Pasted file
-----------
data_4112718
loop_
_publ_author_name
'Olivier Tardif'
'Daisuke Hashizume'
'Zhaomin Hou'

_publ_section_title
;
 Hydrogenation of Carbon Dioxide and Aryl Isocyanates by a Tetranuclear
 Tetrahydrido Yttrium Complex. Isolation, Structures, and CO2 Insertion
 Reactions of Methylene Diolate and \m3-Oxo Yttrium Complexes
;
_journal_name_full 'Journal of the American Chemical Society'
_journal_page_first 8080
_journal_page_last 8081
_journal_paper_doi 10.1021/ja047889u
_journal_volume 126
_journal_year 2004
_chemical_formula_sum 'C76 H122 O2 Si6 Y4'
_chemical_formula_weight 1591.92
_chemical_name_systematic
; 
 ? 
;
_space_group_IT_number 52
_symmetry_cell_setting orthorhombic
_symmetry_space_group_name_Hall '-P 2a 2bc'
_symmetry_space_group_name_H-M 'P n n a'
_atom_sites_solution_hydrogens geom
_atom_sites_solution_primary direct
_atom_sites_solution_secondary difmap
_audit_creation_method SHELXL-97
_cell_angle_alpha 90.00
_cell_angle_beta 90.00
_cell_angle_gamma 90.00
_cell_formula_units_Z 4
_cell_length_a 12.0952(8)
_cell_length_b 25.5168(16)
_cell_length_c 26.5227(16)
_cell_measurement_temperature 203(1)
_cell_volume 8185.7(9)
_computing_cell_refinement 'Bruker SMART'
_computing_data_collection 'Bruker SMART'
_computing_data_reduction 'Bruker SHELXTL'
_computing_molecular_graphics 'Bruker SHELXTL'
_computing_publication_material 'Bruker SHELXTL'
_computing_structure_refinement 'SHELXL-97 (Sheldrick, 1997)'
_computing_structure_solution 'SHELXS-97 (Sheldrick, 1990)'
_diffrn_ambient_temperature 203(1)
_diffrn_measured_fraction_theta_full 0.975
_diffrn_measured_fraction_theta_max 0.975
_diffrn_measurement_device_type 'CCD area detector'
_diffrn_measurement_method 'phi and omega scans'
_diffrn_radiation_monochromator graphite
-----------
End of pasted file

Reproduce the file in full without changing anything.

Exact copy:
data_4112718
loop_
_publ_author_name
'Olivier Tardif'
'Daisuke Hashizume'
'Zhaomin Hou'

_publ_section_title
;
 Hydrogenation of Carbon Dioxide and Aryl Isocyanates by a Tetranuclear
 Tetrahydrido Yttrium Complex. Isolation, Structures, and CO2 Insertion
 Reactions of Methylene Diolate and \m3-Oxo Yttrium Complexes
;
_journal_name_full 'Journal of the American Chemical Society'
_journal_page_first 8080
_journal_page_last 8081
_journal_paper_doi 10.1021/ja047889u
_journal_volume 126
_journal_year 2004
_chemical_formula_sum 'C76 H122 O2 Si6 Y4'
_chemical_formula_weight 1591.92
_chemical_name_systematic
; 
 ? 
;
_space_group_IT_number 52
_symmetry_cell_setting orthorhombic
_symmetry_space_group_name_Hall '-P 2a 2bc'
_symmetry_space_group_name_H-M 'P n n a'
_atom_sites_solution_hydrogens geom
_atom_sites_solution_primary direct
_atom_sites_solution_secondary difmap
_audit_creation_method SHELXL-97
_cell_angle_alpha 90.00
_cell_angle_beta 90.00
_cell_angle_gamma 90.00
_cell_formula_units_Z 4
_cell_length_a 12.0952(8)
_cell_length_b 25.5168(16)
_cell_length_c 26.5227(16)
_cell_measurement_temperature 203(1)
_cell_volume 8185.7(9)
_computing_cell_refinement 'Bruker SMART'
_computing_data_collection 'Bruker SMART'
_computing_data_reduction 'Bruker SHELXTL'
_computing_molecular_graphics 'Bruker SHELXTL'
_computing_publication_material 'Bruker SHELXTL'
_computing_structure_refinement 'SHELXL-97 (Sheldrick, 1997)'
_computing_structure_solution 'SHELXS-97 (Sheldrick, 1990)'
_diffrn_ambient_temperature 203(1)
_diffrn_measured_fraction_theta_full 0.975
_diffrn_measured_fraction_theta_max 0.975
_diffrn_measurement_device_type 'CCD area detector'
_diffrn_measurement_method 'phi and omega scans'
_diffrn_radiation_monochromator graphite